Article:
Courage in the valley
I had been thrown into a battle that I didn’t sign on for. I was given a duty as a man that I had not anticipated. In the process of stepping into this pain-filled valley I was about to discover a different kind of courage. There were moments when I had more questions and fears than courage. How does a man step up and lead appropriately as you watch the hearts of the ones you love the most shatter?
Fortunately I was joined by Jake’s father, Bill Mutz. Bill is a good man and has been married to Pam since 1977. They had been through the valley before when he and Pam lost an infant son, 7-month-old Jonathan, who drowned in a bathtub.
That week, one day at a time Bill and I did our duty. Some were the mundane tasks of getting lunch, running errands, calling family and friends, and picking up family members at the airport. Other moments were anything but routine.
Molly’s seven-day life was marked by the most unimaginable, freeze-framed snapshots we could ever conceive. Like sitting in a cold conference room with our wives and watching Jake and Rebecca receive the news from doctors that Molly would likely die quickly if taken off life support. That she would require 15-20 life-threatening surgeries, and even if through some miraculous means she survived, she would be blind. Molly would never speak. Likely never hear, never walk, never ... the descriptions crushed hearts and hope.
As Bill would later recall, “One of the most difficult things for me, as a man and father, was to remain silent as Rebecca and Jake weighed their grim choices. It was their decision. Not mine.” Both of us learned that it takes courage to be silent.
Those seven days were the most challenging moments of my life. Nothing else comes close. Buckets of tears. Holding my wife, daughter, and Jake while they sobbed. And as unimaginable as it sounds, there were occasions when weeping and laughter mingled.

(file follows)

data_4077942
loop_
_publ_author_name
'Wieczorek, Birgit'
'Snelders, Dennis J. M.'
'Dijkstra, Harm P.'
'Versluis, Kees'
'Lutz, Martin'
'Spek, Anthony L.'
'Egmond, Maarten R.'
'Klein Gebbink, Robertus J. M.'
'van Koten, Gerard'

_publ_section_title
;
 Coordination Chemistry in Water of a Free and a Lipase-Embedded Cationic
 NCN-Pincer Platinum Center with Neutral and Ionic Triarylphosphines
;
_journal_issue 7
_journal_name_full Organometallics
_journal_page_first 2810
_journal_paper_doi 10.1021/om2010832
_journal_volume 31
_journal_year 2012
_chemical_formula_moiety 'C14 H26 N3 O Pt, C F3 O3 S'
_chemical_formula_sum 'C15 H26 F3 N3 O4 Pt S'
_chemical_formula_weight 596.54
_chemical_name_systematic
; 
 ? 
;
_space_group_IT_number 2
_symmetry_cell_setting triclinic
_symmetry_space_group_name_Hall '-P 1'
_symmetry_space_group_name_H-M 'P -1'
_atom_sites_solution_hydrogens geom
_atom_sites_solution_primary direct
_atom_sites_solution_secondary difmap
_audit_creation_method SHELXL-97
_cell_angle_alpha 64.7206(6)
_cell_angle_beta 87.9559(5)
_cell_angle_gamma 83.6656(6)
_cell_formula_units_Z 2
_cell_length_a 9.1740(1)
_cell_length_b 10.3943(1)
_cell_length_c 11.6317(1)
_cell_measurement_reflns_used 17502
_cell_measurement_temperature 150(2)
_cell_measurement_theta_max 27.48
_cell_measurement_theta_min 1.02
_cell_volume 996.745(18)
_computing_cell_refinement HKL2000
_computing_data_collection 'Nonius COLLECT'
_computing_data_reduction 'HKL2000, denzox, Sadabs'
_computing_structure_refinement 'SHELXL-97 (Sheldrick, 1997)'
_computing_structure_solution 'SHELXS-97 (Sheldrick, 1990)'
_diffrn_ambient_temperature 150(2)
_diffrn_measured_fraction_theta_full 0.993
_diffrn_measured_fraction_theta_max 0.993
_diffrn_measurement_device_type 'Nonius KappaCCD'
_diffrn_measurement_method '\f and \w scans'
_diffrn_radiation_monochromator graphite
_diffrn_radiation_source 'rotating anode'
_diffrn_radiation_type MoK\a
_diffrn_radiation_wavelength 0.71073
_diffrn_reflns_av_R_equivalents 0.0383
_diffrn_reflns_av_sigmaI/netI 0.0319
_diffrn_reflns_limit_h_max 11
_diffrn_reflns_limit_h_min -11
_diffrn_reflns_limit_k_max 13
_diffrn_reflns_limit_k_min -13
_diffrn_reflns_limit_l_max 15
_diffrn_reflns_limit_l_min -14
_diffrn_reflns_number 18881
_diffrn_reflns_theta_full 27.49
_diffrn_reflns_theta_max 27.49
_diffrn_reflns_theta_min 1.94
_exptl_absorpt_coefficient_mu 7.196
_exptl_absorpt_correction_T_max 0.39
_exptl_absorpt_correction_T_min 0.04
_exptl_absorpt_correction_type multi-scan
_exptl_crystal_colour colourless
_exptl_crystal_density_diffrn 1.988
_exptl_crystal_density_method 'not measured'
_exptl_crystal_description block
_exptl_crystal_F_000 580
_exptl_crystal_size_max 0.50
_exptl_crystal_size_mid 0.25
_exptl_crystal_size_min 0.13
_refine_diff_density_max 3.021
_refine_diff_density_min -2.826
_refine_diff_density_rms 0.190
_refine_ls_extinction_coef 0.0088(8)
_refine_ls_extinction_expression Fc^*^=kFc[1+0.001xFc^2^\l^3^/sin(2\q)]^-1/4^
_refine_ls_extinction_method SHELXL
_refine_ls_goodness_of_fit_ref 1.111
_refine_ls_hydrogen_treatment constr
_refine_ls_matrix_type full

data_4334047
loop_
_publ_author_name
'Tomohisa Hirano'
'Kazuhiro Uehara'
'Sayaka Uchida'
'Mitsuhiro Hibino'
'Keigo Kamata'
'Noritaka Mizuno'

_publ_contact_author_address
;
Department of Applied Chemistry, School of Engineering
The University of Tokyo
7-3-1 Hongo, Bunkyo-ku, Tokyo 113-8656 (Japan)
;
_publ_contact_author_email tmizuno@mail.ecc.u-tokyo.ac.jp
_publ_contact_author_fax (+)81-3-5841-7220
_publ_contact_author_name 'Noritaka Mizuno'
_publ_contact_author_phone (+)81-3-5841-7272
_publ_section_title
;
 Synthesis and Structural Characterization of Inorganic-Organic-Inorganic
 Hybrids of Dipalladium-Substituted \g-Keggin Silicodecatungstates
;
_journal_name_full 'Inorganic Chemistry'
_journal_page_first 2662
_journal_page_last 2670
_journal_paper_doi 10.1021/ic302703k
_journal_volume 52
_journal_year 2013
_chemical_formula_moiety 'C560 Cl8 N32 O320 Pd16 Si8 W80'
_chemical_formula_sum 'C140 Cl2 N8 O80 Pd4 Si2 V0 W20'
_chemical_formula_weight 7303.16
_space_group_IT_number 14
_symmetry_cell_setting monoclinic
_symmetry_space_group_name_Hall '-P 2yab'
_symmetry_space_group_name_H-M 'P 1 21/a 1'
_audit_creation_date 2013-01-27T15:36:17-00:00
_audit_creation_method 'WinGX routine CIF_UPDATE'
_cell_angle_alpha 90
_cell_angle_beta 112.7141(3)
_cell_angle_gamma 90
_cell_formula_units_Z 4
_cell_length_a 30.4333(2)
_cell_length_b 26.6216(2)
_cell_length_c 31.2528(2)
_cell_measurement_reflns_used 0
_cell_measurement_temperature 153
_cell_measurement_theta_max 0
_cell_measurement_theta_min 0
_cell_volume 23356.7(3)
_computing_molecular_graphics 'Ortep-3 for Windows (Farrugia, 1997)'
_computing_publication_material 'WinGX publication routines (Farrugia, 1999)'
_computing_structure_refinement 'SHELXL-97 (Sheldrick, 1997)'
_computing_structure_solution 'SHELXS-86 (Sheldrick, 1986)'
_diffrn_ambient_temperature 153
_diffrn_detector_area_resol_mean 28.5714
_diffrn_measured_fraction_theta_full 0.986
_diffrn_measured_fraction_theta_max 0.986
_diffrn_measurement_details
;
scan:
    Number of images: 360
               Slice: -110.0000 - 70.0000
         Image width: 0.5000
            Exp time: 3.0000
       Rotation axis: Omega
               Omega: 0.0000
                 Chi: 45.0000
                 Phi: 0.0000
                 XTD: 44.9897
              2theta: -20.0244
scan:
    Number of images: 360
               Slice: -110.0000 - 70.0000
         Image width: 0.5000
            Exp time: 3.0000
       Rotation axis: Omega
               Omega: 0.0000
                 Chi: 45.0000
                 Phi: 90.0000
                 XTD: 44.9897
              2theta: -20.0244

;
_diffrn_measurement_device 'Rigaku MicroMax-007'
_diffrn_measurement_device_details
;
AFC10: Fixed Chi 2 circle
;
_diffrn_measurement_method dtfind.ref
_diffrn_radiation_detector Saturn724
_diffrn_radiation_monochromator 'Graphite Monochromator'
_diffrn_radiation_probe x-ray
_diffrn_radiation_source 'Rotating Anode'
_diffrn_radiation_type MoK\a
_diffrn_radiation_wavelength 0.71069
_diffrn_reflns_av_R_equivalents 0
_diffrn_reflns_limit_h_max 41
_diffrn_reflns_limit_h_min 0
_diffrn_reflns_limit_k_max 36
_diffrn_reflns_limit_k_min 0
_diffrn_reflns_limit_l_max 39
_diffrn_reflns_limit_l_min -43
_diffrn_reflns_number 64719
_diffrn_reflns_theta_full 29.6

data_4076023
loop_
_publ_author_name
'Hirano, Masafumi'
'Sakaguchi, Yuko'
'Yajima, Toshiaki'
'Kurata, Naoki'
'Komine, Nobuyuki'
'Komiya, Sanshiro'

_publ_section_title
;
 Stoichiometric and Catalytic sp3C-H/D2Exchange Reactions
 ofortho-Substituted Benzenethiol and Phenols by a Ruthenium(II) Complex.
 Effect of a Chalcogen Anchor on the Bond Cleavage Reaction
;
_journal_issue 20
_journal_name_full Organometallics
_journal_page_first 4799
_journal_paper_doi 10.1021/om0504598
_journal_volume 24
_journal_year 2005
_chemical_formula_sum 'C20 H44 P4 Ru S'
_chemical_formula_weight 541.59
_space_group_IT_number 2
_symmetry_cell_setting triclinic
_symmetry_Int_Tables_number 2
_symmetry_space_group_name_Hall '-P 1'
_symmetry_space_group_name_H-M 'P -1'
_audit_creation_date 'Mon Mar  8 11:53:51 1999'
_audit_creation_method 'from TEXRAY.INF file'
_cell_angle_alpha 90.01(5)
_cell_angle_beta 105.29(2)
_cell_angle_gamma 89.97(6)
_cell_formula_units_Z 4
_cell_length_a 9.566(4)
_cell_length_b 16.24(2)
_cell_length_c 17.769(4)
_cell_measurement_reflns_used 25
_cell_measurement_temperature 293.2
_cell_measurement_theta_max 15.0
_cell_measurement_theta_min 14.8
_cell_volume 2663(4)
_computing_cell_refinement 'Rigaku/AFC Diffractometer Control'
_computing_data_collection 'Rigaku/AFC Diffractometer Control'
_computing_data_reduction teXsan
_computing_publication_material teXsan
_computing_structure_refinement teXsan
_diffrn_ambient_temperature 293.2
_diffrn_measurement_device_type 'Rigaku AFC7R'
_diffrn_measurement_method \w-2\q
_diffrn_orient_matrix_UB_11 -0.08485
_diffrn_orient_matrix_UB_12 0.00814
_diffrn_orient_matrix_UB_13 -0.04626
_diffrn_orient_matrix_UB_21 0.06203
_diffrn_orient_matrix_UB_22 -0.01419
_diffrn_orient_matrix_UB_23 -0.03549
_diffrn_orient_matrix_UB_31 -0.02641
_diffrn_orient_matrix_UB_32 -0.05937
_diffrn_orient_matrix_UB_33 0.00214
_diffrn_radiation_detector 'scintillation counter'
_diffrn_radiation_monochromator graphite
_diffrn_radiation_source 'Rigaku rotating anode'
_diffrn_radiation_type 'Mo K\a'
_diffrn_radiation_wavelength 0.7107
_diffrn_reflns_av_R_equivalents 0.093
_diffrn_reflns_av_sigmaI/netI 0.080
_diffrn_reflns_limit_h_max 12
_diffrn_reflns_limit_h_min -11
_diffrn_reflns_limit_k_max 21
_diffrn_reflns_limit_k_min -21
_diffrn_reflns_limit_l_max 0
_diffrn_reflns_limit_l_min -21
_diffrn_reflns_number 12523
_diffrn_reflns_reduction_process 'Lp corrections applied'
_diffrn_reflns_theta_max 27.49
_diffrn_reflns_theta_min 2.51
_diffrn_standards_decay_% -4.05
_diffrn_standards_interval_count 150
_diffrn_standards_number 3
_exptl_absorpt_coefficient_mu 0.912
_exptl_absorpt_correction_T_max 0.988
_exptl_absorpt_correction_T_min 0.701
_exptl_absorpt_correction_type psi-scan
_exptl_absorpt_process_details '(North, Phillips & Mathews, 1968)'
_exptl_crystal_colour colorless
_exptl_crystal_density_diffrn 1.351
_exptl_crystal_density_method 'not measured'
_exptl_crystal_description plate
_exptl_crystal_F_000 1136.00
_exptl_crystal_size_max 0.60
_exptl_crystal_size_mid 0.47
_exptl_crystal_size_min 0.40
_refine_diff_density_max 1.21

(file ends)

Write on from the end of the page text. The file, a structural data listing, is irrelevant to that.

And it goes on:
The last day of Molly’s earthly life was unforgettable.
Around noon, Rebecca and Jake honored all of us as grandparents by giving us the privilege of holding Molly and saying goodbye. None of us expected we’d get that treat. We didn’t want to rob them of one moment with their precious daughter.
Barbara was first. It was quite a maneuver to make sure all the wires and tubes that were supporting Molly’s life didn’t get tangled, but finally there she was in her arms. Barbara kept saying how much of an honor it was hold this little princess of the King. She held her close and cooed words of love and admiration over her beautiful face. Withholding tears was impossible.
Jake’s parents soaked in all of her they could. When it was Bill’s turn, he stroked her face, tenderly whispered his love for her and shared his favorite Scriptures with her. Pam beamed as she gently rocked Molly and sang “Jesus Loves Me” to her. Both Bill and Pam just held her, kissing her face, holding her little hands and weeping as they said goodbye.
As Molly was placed in my arms she felt so warm, just like every other newborn. I tried to sing to her and I doubt that she recognized “Jesus Loves Me” as I choked out a few words through tears.